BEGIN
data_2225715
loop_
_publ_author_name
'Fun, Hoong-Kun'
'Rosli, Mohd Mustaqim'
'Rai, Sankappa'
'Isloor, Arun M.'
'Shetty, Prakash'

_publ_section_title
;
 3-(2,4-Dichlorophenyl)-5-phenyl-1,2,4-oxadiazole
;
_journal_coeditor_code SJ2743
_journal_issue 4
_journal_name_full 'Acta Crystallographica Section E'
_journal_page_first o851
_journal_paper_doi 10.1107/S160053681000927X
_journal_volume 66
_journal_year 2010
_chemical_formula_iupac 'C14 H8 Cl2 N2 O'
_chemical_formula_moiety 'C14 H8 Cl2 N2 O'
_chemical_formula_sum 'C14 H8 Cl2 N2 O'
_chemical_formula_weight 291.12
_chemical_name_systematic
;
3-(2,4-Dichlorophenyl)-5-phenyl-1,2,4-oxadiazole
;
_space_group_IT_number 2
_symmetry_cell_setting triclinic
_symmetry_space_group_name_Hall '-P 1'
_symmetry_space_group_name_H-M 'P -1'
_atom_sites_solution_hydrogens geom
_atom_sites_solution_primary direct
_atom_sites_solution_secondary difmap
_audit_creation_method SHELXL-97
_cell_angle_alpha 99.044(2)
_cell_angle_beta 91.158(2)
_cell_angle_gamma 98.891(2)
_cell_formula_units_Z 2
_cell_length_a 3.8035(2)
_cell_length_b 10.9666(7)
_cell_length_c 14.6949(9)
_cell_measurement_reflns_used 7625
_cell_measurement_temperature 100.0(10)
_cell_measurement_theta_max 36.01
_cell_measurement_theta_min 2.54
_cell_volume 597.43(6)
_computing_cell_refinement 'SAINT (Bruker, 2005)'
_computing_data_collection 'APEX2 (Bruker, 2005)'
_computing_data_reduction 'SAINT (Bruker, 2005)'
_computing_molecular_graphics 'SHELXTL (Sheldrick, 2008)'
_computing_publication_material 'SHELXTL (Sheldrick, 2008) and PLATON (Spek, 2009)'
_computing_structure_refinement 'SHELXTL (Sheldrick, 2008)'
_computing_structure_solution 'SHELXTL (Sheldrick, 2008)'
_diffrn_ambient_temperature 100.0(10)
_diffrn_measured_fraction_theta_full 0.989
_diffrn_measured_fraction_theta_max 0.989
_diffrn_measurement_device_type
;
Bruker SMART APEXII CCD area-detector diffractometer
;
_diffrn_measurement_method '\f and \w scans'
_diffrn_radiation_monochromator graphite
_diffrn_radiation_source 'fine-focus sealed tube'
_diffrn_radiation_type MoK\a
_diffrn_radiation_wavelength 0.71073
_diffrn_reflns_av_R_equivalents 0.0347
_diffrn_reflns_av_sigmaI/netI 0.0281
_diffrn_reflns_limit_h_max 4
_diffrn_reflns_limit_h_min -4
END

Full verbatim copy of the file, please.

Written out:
data_2225715
loop_
_publ_author_name
'Fun, Hoong-Kun'
'Rosli, Mohd Mustaqim'
'Rai, Sankappa'
'Isloor, Arun M.'
'Shetty, Prakash'

_publ_section_title
;
 3-(2,4-Dichlorophenyl)-5-phenyl-1,2,4-oxadiazole
;
_journal_coeditor_code SJ2743
_journal_issue 4
_journal_name_full 'Acta Crystallographica Section E'
_journal_page_first o851
_journal_paper_doi 10.1107/S160053681000927X
_journal_volume 66
_journal_year 2010
_chemical_formula_iupac 'C14 H8 Cl2 N2 O'
_chemical_formula_moiety 'C14 H8 Cl2 N2 O'
_chemical_formula_sum 'C14 H8 Cl2 N2 O'
_chemical_formula_weight 291.12
_chemical_name_systematic
;
3-(2,4-Dichlorophenyl)-5-phenyl-1,2,4-oxadiazole
;
_space_group_IT_number 2
_symmetry_cell_setting triclinic
_symmetry_space_group_name_Hall '-P 1'
_symmetry_space_group_name_H-M 'P -1'
_atom_sites_solution_hydrogens geom
_atom_sites_solution_primary direct
_atom_sites_solution_secondary difmap
_audit_creation_method SHELXL-97
_cell_angle_alpha 99.044(2)
_cell_angle_beta 91.158(2)
_cell_angle_gamma 98.891(2)
_cell_formula_units_Z 2
_cell_length_a 3.8035(2)
_cell_length_b 10.9666(7)
_cell_length_c 14.6949(9)
_cell_measurement_reflns_used 7625
_cell_measurement_temperature 100.0(10)
_cell_measurement_theta_max 36.01
_cell_measurement_theta_min 2.54
_cell_volume 597.43(6)
_computing_cell_refinement 'SAINT (Bruker, 2005)'
_computing_data_collection 'APEX2 (Bruker, 2005)'
_computing_data_reduction 'SAINT (Bruker, 2005)'
_computing_molecular_graphics 'SHELXTL (Sheldrick, 2008)'
_computing_publication_material 'SHELXTL (Sheldrick, 2008) and PLATON (Spek, 2009)'
_computing_structure_refinement 'SHELXTL (Sheldrick, 2008)'
_computing_structure_solution 'SHELXTL (Sheldrick, 2008)'
_diffrn_ambient_temperature 100.0(10)
_diffrn_measured_fraction_theta_full 0.989
_diffrn_measured_fraction_theta_max 0.989
_diffrn_measurement_device_type
;
Bruker SMART APEXII CCD area-detector diffractometer
;
_diffrn_measurement_method '\f and \w scans'
_diffrn_radiation_monochromator graphite
_diffrn_radiation_source 'fine-focus sealed tube'
_diffrn_radiation_type MoK\a
_diffrn_radiation_wavelength 0.71073
_diffrn_reflns_av_R_equivalents 0.0347
_diffrn_reflns_av_sigmaI/netI 0.0281
_diffrn_reflns_limit_h_max 4
_diffrn_reflns_limit_h_min -4